Shrimp and Quinoa Buddha Bowl

by | Salads and Veggies, Seafood

A Buddha bowl recipe vibrant in color from veggies and fruit, protein rich from seasoned quinoa and flavor satisfying from a few traditional Eastern flavors; somewhere between the far eastern and middle eastern is what this Buddha Bowl Recipe is all about!

Shrimp and Quinoa Buddha Bowl

Buddha Bowl Intrigue

The father of my oldest son is Korean, a Buddhist Korean. While we never married, our time together was, for me, a crash course in Asian food, traditions and customs. While we often ate out while dating, there were times he would go into my kitchen to scramble some eggs, always with soy sauce and a pinch of sugar. He would fish out a bowl from my cupboard, not just any ole cereal or soup bowl, he wanted a bowl that had weight, ceramic for sure, and fit comfortably into the palm of his hand. My square soup bowls would not do, neither would the bowls that were low and very open. 

Once he designated which bowl would be his favorite bowl, he then went to the fridge and began pulling pieces of this, chunks of that, a little drizzle of something else, a scoop of leftover rice, picked up some chopsticks and sat down to slurp and indulge in a bowl of what ever he felt like putting in his bowl. 

Healthy Shrimp and Quinoa Buddha Bowl

Buddha Bowl Simplicity

This, my friends, is really all a Buddha Bowl is.  I assure you, it was not called a Buddha Bowl because it was in the early 80’s and Buddha Bowls (the trendy American Buddha Bowl), didn’t become popular here in America until 2017; thanks to Martha Stewart!

Japanese food was most often the restaurant cuisine we would frequent. If he wasn’t eating sushi, he would often order lots of small (really small), bowls of this and that, a bowl of rice and then proceed to do the same as he did in my kitchen; rice in larger bowl, pieces of this and that on top, and then hold the bowl up under his face and with chop sticks. The bowl of food quickly vanished. In a Korean restaurant, he did exactly the same, always, of course, putting kimchi on top.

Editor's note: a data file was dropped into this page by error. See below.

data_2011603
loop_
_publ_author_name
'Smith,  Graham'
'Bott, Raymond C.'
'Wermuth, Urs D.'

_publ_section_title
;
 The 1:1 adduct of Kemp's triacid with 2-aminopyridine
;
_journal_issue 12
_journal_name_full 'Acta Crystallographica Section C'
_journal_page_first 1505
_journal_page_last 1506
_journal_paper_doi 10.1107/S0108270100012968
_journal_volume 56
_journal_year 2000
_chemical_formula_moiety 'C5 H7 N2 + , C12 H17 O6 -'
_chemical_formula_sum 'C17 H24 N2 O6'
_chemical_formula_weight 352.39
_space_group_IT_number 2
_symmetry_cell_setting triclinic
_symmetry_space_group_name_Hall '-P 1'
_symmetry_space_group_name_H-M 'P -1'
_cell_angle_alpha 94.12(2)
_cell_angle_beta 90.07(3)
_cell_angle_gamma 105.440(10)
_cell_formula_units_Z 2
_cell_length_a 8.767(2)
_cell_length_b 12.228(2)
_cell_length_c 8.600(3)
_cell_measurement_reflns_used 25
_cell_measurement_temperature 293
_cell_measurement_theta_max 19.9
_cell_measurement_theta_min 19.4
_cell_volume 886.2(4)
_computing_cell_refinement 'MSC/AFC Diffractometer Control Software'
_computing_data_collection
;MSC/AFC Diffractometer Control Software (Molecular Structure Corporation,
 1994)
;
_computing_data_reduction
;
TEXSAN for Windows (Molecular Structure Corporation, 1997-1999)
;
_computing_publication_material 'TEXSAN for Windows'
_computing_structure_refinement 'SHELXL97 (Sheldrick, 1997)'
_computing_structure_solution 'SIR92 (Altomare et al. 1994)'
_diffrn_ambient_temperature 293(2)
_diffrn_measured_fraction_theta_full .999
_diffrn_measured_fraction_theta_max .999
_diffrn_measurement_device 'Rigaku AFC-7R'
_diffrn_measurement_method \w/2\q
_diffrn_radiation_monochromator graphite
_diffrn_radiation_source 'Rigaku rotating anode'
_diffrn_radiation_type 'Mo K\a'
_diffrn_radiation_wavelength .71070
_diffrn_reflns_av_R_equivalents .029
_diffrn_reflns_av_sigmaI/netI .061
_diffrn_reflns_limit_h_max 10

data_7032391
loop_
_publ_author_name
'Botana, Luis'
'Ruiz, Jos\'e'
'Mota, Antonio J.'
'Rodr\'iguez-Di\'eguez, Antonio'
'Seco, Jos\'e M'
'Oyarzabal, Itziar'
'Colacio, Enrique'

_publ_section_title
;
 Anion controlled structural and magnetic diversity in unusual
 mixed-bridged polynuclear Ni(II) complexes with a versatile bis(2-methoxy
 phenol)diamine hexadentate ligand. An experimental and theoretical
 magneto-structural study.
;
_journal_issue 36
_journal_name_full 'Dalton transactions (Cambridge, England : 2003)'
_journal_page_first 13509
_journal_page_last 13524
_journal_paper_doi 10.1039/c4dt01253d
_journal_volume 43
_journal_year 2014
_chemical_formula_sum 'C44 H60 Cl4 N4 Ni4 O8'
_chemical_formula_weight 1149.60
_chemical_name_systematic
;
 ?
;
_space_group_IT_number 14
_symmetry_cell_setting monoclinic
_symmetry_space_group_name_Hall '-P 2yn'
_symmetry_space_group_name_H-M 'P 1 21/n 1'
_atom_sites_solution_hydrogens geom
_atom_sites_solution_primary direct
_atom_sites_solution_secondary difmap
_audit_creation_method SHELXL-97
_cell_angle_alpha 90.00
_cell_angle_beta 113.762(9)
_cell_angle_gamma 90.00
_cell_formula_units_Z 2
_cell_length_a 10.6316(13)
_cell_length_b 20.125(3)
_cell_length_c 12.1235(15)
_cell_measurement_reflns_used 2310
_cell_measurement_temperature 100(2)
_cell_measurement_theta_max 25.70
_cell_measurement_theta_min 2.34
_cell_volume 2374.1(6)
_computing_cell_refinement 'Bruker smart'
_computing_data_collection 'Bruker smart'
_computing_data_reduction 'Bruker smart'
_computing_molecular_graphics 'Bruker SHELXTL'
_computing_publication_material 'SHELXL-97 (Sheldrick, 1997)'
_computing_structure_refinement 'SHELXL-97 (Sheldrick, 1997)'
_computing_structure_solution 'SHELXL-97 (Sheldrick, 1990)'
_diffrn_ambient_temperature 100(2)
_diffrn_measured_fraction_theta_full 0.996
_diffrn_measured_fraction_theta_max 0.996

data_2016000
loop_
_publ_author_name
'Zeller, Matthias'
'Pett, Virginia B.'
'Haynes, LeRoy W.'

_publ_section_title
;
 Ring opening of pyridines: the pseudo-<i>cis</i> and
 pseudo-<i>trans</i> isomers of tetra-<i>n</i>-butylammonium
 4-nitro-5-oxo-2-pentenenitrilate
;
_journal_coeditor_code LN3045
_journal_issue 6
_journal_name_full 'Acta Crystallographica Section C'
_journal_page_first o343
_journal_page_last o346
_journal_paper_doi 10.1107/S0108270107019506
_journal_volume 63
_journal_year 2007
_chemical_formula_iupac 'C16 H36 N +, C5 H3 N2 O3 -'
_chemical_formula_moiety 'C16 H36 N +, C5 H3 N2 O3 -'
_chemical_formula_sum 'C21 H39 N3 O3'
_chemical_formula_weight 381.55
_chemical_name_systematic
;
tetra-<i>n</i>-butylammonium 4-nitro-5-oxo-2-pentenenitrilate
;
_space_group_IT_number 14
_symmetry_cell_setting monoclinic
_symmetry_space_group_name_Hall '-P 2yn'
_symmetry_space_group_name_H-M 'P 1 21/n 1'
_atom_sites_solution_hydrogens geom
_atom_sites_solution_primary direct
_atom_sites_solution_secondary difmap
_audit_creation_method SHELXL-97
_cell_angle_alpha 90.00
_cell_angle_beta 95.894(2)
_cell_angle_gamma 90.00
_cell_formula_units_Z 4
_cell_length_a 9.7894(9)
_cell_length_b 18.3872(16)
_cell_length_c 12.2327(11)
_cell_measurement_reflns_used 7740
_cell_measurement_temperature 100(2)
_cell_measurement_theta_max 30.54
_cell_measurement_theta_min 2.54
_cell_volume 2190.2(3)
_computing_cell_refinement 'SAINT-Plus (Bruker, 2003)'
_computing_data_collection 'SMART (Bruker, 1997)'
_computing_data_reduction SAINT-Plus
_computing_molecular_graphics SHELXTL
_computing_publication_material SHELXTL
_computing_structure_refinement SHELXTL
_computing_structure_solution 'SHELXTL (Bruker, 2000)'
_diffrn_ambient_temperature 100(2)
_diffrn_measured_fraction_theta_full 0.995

Buddha Bowl Trend

Fast forward to now, several years after the Buddha Bowl became the trend and I decided to make this healthy, colorful Buddha bowl for a quiet Valentine Dinner at home, but just think of the many other evenings you want something special and easy to enjoy for dinner at home!

What Exactly Is A Buddha Bowl?

As the story goes, without getting into religious teachings here, let’s just say The Buddha  went from riches to rags, by choice. Taking a bowl of rice around from neighbor to neighbor for their charitable offerings of this and that to put atop his bowl of rice. The Buddha Bowl really just started like that. A balance of healthy, nourishing bits and pieces of charitable offerings from those who valued his teachings. 

The Importance Of The Bowl

As I described the hunt in my kitchen cupboard back in the 80’s for the perfect ‘feeling’ bowl, the bowl used in a Buddha Bowl is really more than just a vessel to eat out of. In western thinking it is believed that the weight of a bowl in the hand, is likely to make your brain think the food is more substantial. (How we love to turn everything into a psychology!) 

In Eastern thinking it is believed that having the flavorful aroma of the Buddha bowl right below your nose, brings the senses a comfort and satisfaction. I’ll buy that theory!

Long ago when I did a study on the art of Japanese Tea Ceremony, the tiny bowls (yes, bowls), that were used for tea were more than just something to sip out of. They were as visually, texturally as important to the ceremony as the tea itself. 

I have a collection of several tiny bowls used for tea ceremony, some so delicately thin a porcelain you fear you will crush it no matter how gently you hold it, while others are earthy, rugged bowls meant to depict nature and not fine dining. 

Also, I have a collection of bowls that would be most desirable for a Buddha bowl, a few having actual grains of rice imbedded in their construction, and easy to comfortably hold in one hand, yet weighty enough to feel substantial. 

What Goes Into A Buddha Bowl?

The quick answer is: Anything. As we westerners have been taught to eat from the balanced food pyramid; grains, veggies, fruits, proteins, so too is the Buddha Bowl a balance of these very same food choices.